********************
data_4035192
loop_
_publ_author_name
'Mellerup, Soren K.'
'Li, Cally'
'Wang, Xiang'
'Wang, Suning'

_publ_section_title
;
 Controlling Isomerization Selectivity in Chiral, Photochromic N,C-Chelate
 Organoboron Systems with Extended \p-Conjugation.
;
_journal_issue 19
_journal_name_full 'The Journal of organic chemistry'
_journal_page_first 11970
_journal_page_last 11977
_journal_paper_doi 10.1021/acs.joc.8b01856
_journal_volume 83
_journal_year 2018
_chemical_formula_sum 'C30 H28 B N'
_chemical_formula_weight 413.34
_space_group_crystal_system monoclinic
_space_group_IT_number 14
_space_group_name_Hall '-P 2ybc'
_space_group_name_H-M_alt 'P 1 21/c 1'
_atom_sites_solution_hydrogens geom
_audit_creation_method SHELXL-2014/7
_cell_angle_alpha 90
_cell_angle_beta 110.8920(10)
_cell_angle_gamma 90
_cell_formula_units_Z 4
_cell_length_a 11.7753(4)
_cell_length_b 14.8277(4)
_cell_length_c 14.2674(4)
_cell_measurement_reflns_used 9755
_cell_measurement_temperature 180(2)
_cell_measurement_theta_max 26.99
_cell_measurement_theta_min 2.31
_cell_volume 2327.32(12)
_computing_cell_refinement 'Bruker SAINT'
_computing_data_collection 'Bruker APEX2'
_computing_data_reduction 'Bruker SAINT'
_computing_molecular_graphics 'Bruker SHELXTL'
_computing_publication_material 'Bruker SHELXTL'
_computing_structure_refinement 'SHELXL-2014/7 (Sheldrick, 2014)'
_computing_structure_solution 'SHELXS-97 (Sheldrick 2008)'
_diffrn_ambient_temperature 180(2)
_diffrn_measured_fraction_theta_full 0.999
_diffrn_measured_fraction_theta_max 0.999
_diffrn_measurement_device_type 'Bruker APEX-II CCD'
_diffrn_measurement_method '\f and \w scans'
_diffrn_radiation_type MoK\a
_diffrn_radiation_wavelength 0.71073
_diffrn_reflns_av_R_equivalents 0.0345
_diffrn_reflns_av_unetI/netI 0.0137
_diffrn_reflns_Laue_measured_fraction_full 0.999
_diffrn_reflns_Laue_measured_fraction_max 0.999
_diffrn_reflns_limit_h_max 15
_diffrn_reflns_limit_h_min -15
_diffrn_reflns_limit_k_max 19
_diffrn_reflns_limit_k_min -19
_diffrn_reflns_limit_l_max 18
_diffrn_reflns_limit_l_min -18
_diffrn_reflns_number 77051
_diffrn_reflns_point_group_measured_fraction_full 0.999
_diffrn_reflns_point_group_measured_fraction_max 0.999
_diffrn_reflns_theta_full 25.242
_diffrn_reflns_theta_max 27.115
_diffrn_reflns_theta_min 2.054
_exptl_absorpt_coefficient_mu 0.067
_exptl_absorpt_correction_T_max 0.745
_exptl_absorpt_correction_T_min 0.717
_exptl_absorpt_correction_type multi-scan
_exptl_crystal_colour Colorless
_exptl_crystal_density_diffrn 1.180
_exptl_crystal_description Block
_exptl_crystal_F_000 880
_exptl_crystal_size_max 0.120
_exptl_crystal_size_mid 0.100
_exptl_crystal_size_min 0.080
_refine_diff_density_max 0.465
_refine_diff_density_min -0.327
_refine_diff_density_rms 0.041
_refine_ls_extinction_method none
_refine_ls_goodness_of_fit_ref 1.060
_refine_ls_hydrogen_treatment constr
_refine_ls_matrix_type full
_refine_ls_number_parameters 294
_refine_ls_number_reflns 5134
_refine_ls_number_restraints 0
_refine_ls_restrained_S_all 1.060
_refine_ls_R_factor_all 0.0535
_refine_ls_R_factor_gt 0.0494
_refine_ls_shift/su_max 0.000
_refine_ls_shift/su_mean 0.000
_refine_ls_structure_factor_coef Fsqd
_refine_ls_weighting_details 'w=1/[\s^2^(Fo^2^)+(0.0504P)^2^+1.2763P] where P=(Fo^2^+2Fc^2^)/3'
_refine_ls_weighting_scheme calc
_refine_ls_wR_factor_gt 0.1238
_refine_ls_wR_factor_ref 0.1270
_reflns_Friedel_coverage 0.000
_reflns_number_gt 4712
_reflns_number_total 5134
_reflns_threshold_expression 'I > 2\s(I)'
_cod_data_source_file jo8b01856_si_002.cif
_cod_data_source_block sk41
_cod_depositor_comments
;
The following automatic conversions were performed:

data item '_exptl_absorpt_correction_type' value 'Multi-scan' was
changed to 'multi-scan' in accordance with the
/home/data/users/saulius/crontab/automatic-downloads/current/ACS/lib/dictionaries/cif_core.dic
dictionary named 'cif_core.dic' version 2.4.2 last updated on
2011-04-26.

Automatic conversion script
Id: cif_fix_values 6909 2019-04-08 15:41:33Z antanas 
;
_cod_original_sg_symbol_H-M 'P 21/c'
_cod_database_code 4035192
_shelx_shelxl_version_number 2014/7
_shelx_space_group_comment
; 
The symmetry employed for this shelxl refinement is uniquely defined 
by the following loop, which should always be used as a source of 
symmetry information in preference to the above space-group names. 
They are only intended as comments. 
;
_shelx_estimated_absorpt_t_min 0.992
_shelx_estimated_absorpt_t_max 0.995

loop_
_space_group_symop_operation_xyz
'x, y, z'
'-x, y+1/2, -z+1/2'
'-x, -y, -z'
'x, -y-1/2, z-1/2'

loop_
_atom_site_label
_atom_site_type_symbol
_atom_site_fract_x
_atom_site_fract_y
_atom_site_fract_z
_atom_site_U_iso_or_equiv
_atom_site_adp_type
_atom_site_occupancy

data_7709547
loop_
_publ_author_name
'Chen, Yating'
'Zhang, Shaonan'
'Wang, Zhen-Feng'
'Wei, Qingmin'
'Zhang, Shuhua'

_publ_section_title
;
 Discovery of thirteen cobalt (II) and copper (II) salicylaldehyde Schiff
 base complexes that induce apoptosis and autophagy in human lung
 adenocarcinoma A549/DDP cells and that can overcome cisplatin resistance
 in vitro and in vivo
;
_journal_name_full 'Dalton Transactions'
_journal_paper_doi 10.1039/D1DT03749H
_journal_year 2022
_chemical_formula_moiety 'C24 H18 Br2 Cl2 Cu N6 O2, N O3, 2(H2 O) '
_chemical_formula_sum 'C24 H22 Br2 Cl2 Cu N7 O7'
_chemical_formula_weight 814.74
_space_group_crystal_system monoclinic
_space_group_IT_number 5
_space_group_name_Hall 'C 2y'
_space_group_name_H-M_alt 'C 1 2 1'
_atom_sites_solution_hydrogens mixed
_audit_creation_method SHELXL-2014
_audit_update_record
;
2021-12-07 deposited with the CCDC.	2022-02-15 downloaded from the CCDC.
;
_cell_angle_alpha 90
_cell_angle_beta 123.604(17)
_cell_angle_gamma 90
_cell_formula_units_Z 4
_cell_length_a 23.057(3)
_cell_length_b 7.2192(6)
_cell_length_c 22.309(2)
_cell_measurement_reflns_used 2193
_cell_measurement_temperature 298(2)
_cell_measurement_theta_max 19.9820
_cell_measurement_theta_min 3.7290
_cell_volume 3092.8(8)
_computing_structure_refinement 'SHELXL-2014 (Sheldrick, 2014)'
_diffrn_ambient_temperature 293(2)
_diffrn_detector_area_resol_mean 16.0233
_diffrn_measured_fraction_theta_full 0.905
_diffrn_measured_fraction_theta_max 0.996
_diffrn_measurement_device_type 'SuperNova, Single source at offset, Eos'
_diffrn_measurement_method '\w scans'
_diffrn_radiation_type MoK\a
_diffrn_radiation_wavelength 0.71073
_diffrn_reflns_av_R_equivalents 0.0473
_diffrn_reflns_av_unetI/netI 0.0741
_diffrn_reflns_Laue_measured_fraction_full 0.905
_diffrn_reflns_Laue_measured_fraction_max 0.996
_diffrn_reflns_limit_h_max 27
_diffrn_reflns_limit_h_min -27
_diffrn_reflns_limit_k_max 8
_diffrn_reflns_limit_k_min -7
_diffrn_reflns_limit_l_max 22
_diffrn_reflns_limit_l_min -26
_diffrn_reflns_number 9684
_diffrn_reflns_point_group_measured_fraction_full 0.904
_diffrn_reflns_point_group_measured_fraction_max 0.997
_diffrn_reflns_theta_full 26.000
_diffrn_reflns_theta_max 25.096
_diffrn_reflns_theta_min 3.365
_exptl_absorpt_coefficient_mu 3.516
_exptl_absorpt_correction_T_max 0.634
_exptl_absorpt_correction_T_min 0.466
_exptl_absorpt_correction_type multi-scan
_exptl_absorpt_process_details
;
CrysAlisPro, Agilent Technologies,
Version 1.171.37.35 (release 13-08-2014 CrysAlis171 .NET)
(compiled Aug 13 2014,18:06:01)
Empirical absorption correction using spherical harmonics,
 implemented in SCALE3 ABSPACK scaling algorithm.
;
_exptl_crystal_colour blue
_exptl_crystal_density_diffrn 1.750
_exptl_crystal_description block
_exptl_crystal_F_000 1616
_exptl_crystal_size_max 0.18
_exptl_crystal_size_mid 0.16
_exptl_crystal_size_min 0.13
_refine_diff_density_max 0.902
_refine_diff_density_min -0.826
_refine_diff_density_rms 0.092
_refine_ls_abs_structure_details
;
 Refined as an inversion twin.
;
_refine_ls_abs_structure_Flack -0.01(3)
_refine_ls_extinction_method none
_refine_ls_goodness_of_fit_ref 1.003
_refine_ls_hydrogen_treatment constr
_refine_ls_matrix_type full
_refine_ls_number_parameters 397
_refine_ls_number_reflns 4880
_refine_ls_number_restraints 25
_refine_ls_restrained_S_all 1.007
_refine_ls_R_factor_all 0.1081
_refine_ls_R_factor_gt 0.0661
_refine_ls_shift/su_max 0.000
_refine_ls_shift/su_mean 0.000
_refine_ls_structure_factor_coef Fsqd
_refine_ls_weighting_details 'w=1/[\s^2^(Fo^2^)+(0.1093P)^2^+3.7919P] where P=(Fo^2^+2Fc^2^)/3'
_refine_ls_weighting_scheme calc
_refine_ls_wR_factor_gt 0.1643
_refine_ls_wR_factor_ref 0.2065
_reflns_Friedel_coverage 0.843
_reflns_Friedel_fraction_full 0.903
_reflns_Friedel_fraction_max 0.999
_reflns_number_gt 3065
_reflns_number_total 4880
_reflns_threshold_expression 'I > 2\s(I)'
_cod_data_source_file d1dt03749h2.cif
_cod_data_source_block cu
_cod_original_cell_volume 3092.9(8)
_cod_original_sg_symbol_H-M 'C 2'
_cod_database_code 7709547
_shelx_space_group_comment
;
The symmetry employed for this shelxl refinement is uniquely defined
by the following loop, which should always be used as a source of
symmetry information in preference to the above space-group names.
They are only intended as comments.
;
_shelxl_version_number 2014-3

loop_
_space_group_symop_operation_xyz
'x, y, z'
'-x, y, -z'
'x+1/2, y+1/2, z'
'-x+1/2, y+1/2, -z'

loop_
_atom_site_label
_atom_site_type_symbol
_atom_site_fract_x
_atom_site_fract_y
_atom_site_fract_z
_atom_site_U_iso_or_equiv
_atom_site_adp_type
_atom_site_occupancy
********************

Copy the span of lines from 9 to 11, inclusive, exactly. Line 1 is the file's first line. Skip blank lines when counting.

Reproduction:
;
 Controlling Isomerization Selectivity in Chiral, Photochromic N,C-Chelate
 Organoboron Systems with Extended \p-Conjugation.